If your idea of real estate makes “Jack a dull boy”, please turn back now. I believe that if we can’t have a laugh once in awhile, we’re nothing more than stuffed shirts who take ourselves way too seriously. I am dead serious about my business, but I can also have a laugh with my friends, clients, and fellow agents. You have been warned.
I was a rockstar. You’re probably all tired of hearing it, but the fact is I spent fourteen years of my life living, eating, breathing, and punishing my body and mind for the cause of rock and roll. I have the scars to prove it. I was never as cool as Scott Ian or Yngwie Malmsteen, but I watched 100,000 people sing along and rock out with me in one sitting. If you ever get the chance to perform for that many people at once, I suggest you take it, it will blow your mind. The rock and roll world is often one that is misunderstood and the perception that the public holds for rockstars has always been a bit skewed. I was reminded of this when I heard an agent talk about the public’s perception of what we do and how we live as real estate agents. A post was born.
This post is for Lani Rosales, who’s excitement over the thought of this post spurred me to write it. I only hope it doesn’t disappoint. And for Gwen Banta – although my post will never make anyone laugh like she can, I aspire to be able to get half a chuckle like she gets guffaws. And last but not least, this is for Ken Brand. A man who confuses, entertains, excites, and educates me all at once. If I could write like him, I would need far fewer words.
How can two industries so different be so alike?
Although there may be many difference between us, Realtors® and rockstars aren’t all that dissimilar. The two professions are more intertwined than you may think, so here’s some food for thought:
Rockstars are independent business people, agents are too.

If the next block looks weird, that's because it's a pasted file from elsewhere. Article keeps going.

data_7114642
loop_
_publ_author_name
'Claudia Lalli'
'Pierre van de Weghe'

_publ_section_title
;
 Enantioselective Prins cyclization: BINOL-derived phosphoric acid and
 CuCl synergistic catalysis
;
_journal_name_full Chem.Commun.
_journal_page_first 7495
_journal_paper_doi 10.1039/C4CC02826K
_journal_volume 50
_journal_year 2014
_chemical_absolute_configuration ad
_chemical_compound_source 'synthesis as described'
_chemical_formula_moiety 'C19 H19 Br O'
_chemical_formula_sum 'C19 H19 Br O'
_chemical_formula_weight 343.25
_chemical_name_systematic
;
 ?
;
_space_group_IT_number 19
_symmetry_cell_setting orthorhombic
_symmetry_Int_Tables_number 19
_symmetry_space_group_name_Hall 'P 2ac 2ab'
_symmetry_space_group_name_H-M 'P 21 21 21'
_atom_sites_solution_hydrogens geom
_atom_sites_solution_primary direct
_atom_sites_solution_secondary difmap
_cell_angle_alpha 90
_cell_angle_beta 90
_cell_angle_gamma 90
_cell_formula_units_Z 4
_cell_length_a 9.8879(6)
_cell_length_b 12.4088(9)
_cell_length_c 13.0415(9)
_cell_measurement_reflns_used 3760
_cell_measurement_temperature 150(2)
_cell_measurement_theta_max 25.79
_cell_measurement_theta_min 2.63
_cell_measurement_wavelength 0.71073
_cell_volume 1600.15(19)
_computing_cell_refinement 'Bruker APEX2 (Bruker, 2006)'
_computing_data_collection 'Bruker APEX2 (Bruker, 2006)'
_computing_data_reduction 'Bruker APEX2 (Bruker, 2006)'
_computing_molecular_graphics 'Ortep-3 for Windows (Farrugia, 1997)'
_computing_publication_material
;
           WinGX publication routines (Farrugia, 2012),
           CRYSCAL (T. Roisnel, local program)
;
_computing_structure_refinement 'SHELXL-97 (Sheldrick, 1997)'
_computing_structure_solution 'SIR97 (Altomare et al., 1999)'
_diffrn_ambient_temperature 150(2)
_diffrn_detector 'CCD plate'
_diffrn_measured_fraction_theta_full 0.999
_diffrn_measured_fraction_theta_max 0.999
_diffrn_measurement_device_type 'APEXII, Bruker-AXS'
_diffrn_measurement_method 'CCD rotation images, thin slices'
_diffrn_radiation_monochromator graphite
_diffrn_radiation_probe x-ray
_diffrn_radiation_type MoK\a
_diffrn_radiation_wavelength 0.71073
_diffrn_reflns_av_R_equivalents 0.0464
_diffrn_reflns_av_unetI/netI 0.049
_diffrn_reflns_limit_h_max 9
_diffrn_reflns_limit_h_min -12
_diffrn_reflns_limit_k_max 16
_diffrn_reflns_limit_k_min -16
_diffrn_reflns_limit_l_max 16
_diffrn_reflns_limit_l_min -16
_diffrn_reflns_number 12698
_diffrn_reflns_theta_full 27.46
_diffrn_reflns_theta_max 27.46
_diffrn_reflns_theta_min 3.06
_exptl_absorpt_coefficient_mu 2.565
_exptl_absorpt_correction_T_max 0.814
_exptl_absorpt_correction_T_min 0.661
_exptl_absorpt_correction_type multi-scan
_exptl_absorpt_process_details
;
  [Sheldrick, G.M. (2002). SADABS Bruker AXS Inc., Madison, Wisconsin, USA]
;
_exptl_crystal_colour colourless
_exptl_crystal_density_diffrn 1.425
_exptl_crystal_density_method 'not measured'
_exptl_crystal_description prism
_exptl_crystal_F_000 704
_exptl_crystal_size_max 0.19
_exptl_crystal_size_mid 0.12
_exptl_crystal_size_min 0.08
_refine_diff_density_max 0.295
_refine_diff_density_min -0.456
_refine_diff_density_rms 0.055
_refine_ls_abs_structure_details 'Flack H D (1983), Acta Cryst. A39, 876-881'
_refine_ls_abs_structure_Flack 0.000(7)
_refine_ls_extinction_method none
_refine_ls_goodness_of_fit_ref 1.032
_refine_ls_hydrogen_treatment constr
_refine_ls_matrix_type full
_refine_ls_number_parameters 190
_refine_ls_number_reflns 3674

Rockstars have to perform to survive, agents need to perform or their brokers will let them go.
Rockstars show up in shorts to work, agents work short sales.
Rockstars sign autographs for fans, agents get referrals from them.
Rockstars like to stay up late and party, agents get to stay late with all parties involved to solve the issue.
Rockstars get catering backstage, agents get catered lunches at new home communities.
Rockstars show up to work with a beer in hand, agents network even if they have a mojito in their hand.
Rockstars have funny haircuts, agents often have business cards with photos from the 80s (need I say more?).
Rockstars live on a tourbus, agents live in their cars.
Rockstars sign contracts with major labels, agents write them for stick “Sign Here” labels on them.
Rockstars pay ridiculous amounts for insurance so they don’t get sued, agents do too.
Rockstars don’t get health care, agents wish they did.
Rockstars buy fancy houses in the Hollywood Hills, agents get to sell them.
Rockstars often think their fame will never end, agents thought the heady days of outrageous sales numbers would never end.
Rockstars can say whatever they want in an interview, agents can say anything they want as long as it doesn’t violate the Code Of Ethics, Fair Housing Laws, state law, local board regulations, or your broker’s rules.
Rockstars get to see naked people backstage, agents see them at showings.
Rockstars have gold records on their walls, agents get a gold Realtor® pin and a sales award.
Rockstars get offered drugs, agents keep a steady supply of Tylenol at the ready.
Rockstars can’t wait to get home, agents can’t wait to sell them.
And thanks to public perception, this one will always be my favorite…
All rockstars are rich, live in mansions, and own a fleet of Bentleys, all agents make a killing on each sale, but drive economical cars so that they look poor and the public takes pity on them.
Just a few observations, I’m sure there are more. Can you think of any ways that agents and rockstars are the same? Imagine how fun you’ll be at your next sales meeting when you can compare the two professions and say you learned it from a real life rockstar (no one said you had to tell them I was b-list)?
Austin tops the list of best places to buy a home
When looking to buy a home, taking the long view is important before making such a huge investment – where are the best places to make that commitment?
Looking at the bigger picture